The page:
Lebanon seizes 142 kg of illicit drugs in major bust with help from Saudi authorities

Lebanon’s police said Saturday it has seized more than 800,000 pills of the amphetamine-type stimulant captagon worth around $12 million in a bust coordinated with Saudi authorities. (AFP)
Updated 14 April 2019
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Lebanon seizes 142 kg of illicit drugs in major bust with help from Saudi authorities

  • Captagon is classified by the UN Office on Drugs and Crime as an “amphetamine-type stimulant” and usually blends amphetamines, caffeine and other substances
  • The drug is commonly used in the Syrian war, where fighters say it helps them stay awake for days and numbs their senses

BEIRUT:  Police in Lebanon have seized more than 800,000 pills of the stimulant Captagon worth about $12 million in an operation coordinated with Saudi authorities.

Police stopped a refrigerated truck containing 142 kilograms of the illicit drug on April 9, Lebanese authorities revealed on Saturday.

The operation followed a tip-off from Saudi Arabia’s Directorate of Narcotics Control that drug smugglers planned to transport a large shipment of Captagon to an unidentified Arab country by land, they said.

The truck was seized near the town of Chtaura in the Bekaa Valley, and a 32-year-old Syrian national was arrested, a security source told Arab News. The drug was professionally hidden and would not have been found by a scanner, the source said.

Captagon is commonly used in the Syrian war, where fighters say it helps them stay awake for days and numbs their senses.

The drug is classified by the UN Office on Drugs and Crime as an “amphetamine-type stimulant” and usually blends amphetamines, caffeine and other substances.

Iraq, Jordan, Lebanon and Syria are usually assumed to be transit or production territories for illicit Captagon, according to the European Monitoring Center for Drugs and Drug Addiction.

A source said there had been an escalation in the smuggling of Captagon in Lebanon.  “Captagon factories do not need large areas and the security forces in Lebanon have seized many Captagon factories on their territory.”

Gangs also used different smuggling methods. “There was an attempt last week to smuggle Captagon pills inside furniture, and before that inside motorbikes and trucks.”

Cooperation with Saudi security services was “continuous and distinctive and always has positive results,” the source said.


Kosovan women returned from Syria face house arrest

Updated 24 April 2019
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Kosovan women returned from Syria face house arrest

  • Four alleged militants, all men, were arrested the moment they were brought to the country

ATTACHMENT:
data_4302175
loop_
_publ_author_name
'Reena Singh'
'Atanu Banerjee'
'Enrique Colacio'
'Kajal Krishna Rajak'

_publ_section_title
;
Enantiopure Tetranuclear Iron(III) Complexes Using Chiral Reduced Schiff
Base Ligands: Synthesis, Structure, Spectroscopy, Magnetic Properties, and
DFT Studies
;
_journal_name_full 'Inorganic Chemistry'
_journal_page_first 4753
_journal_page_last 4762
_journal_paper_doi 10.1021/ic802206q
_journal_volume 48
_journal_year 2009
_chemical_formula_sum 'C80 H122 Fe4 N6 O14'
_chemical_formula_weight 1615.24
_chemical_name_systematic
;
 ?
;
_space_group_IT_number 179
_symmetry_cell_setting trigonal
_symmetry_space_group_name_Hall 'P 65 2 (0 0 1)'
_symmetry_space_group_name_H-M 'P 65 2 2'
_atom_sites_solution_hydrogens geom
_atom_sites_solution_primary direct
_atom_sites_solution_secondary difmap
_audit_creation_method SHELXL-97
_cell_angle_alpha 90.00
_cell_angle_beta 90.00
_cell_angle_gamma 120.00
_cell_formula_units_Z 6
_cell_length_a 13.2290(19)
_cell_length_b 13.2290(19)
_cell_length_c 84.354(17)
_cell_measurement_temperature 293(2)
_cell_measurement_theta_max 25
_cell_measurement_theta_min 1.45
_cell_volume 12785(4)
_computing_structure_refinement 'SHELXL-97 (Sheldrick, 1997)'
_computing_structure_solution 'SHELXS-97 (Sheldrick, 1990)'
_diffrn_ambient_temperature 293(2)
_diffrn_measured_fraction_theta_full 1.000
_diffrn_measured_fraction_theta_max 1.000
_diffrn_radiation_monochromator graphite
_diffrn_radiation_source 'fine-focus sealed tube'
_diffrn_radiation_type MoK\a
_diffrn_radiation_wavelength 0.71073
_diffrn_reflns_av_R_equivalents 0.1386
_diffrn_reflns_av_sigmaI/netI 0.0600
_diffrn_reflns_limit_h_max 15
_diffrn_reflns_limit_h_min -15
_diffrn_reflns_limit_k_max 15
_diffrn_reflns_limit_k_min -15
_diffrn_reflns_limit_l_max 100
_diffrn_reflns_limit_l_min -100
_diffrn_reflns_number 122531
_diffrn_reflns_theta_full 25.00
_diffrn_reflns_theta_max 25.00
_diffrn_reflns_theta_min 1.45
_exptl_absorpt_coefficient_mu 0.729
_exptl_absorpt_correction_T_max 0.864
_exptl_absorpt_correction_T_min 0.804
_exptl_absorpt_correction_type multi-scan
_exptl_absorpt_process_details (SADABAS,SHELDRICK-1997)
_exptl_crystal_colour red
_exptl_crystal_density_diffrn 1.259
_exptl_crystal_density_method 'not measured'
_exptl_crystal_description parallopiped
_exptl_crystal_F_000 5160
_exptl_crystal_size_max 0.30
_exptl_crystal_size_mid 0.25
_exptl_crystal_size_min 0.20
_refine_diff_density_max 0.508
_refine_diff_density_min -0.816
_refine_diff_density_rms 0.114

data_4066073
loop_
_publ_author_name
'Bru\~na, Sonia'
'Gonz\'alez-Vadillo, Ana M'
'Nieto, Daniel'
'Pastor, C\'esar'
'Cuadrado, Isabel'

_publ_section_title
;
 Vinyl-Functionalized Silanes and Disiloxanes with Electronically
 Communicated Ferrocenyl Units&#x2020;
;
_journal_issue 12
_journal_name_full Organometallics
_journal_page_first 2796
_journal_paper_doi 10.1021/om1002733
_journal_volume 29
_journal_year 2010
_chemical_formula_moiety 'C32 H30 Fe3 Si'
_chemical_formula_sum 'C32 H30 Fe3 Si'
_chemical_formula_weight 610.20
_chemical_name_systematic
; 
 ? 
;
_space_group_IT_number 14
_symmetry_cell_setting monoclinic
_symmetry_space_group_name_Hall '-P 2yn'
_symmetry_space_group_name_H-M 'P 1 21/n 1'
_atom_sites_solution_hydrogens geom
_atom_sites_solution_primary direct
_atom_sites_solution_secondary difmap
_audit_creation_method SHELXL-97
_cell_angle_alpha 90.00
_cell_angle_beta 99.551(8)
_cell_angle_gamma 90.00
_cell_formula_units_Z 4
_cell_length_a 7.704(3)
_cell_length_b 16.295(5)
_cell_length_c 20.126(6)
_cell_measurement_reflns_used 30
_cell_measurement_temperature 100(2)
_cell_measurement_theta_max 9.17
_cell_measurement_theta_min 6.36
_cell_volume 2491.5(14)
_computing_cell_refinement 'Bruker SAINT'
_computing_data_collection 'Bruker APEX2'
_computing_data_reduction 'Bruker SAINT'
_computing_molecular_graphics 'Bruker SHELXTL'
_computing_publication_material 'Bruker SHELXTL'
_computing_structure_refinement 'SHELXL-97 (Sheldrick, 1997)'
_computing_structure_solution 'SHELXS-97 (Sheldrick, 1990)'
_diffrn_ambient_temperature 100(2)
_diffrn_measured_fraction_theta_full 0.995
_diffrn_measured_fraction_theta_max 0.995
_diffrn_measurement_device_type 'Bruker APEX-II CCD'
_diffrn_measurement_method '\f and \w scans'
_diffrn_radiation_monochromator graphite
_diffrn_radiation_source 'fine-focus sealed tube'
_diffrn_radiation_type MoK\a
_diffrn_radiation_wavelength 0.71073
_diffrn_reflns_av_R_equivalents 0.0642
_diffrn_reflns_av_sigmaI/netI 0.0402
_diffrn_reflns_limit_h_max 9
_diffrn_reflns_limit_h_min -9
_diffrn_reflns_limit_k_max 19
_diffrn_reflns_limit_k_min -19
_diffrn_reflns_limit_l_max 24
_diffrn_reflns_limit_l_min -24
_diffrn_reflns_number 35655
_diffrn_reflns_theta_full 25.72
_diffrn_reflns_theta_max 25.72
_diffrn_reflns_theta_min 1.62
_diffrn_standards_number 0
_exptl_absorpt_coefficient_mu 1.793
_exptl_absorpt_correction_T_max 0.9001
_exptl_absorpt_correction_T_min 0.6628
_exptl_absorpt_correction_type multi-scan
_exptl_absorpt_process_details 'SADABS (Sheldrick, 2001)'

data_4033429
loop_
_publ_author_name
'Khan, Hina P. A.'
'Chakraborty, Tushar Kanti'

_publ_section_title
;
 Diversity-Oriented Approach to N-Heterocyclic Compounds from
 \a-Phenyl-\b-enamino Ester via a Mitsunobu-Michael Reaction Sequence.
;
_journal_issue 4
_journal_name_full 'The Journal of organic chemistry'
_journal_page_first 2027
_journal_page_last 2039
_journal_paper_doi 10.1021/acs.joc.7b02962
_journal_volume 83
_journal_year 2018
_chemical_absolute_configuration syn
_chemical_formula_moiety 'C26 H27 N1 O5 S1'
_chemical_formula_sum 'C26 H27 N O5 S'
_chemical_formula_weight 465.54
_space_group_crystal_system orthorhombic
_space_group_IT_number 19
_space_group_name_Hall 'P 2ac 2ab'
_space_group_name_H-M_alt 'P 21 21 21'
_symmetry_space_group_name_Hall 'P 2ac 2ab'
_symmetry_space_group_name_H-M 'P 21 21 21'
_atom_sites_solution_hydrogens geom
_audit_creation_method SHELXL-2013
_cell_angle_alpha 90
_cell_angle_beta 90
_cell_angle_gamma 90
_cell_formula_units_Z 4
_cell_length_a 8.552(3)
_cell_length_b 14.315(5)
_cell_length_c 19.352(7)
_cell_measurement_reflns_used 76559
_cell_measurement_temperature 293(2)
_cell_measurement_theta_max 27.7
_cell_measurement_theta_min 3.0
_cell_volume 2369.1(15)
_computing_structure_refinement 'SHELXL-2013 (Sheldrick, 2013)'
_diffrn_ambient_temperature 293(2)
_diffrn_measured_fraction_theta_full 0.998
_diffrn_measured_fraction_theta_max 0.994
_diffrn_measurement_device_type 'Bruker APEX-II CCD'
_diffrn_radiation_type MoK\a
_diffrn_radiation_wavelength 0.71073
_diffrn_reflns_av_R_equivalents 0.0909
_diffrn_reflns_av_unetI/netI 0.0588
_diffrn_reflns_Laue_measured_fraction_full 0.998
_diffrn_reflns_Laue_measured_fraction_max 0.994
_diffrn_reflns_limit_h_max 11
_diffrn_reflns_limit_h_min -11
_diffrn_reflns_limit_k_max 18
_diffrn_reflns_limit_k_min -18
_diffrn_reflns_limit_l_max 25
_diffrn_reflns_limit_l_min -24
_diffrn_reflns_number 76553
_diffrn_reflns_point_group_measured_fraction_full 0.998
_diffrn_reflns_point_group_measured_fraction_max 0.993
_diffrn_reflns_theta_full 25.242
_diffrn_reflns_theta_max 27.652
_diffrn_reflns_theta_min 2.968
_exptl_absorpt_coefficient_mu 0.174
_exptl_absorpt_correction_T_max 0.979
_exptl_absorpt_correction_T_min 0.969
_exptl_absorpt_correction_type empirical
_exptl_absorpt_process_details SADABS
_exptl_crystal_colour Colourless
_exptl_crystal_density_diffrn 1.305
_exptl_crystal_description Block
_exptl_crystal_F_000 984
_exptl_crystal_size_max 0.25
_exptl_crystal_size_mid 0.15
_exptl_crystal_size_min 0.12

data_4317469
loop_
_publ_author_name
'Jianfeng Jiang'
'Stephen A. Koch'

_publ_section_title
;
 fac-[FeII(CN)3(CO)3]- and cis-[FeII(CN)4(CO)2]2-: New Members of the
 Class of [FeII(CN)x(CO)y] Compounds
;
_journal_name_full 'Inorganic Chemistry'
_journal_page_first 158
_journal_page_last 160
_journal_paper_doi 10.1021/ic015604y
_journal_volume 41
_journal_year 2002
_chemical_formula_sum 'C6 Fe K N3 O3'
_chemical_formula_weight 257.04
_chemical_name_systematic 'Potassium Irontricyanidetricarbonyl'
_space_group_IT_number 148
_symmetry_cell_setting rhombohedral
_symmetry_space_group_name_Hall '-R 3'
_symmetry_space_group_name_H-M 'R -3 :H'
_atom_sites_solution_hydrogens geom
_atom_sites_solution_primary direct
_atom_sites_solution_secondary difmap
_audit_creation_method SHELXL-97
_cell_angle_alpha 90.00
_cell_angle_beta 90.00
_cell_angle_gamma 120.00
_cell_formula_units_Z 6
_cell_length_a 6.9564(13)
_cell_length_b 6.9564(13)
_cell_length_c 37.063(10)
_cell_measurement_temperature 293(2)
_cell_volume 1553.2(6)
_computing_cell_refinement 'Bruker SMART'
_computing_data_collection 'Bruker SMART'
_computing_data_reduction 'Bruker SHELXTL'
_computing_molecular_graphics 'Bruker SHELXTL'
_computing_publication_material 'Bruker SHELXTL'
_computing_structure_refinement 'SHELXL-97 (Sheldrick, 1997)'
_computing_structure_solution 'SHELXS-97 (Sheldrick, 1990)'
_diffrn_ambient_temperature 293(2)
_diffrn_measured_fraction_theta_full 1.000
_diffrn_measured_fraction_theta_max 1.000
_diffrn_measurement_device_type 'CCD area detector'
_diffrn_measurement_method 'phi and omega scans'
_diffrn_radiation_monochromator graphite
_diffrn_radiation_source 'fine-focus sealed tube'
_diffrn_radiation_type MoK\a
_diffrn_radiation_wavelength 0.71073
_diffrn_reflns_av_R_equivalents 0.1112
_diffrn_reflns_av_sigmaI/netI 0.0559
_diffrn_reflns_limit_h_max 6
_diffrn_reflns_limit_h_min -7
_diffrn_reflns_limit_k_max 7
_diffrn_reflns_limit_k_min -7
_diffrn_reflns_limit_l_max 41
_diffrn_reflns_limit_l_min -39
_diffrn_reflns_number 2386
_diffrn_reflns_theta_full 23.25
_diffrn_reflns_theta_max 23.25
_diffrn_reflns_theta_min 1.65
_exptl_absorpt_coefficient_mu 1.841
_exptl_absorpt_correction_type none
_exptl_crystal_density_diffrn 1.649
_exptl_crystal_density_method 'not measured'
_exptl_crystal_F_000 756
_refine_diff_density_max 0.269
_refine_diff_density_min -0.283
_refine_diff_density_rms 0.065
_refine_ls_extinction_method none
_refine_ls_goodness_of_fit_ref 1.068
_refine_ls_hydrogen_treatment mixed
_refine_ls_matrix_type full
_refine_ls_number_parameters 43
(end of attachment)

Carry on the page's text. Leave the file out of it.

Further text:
• The state prosecution said all 32 repatriated women are under investigation

PRISTINA: Kosovo prosecutors have requested the house arrest of 16 women repatriated from Syria, saying they are suspected of joining or taking part as foreign fighters there.

The women appeared on Wednesday in court in Pristina, a day after 10 other women were put under house arrest. None have been charged with a crime.

Four alleged militants, all men, were arrested the moment they were brought to the country.

The women and children were sent to the Foreign Detention Centre in the outskirts of Pristina but were freed to go home after 72 hours.

Ten women were seen entering Pristina Basic Court in a police escort on Tuesday. The court said in a statement later that they had been placed under house arrest on charges of joining foreign armed groups and terrorist groups in Syria and Iraq from 2014 to 2019.

The state prosecution said all 32 repatriated women are under investigation and more of them are expected to appear in front of judges on Wednesday. The prosecution has yet to file charges.

After the collapse of Islamic State’s self-declared caliphate in Syria and Iraq, countries around the world are wrestling with how to handle militants and their families seeking to return to their home countries.

Kosovo's population is nominally 90 percent Muslim, but the country is largely secular in outlook. More than 300 of its citizens travelled to Syria since 2012 and 70 men who fought alongside militant groups were killed.

Police said 30 Kosovan fighters, 49 women and eight children remain in the conflict zones. The government said it plans to bring back those who are still there.

International and local security agencies have previously warned of the risk posed by returning fighters. In 2015, Kosovo adopted a law making fighting in foreign conflicts punishable by up to 15 years in prison.

On Saturday, 110 Kosovar citizens — the four alleged foreign fighters, 32 women and 74 children — were returned to Kosovo with assistance from the United States, the first such move for a European country.

Authorities say there are still 87 Kosovar citizens in Syria.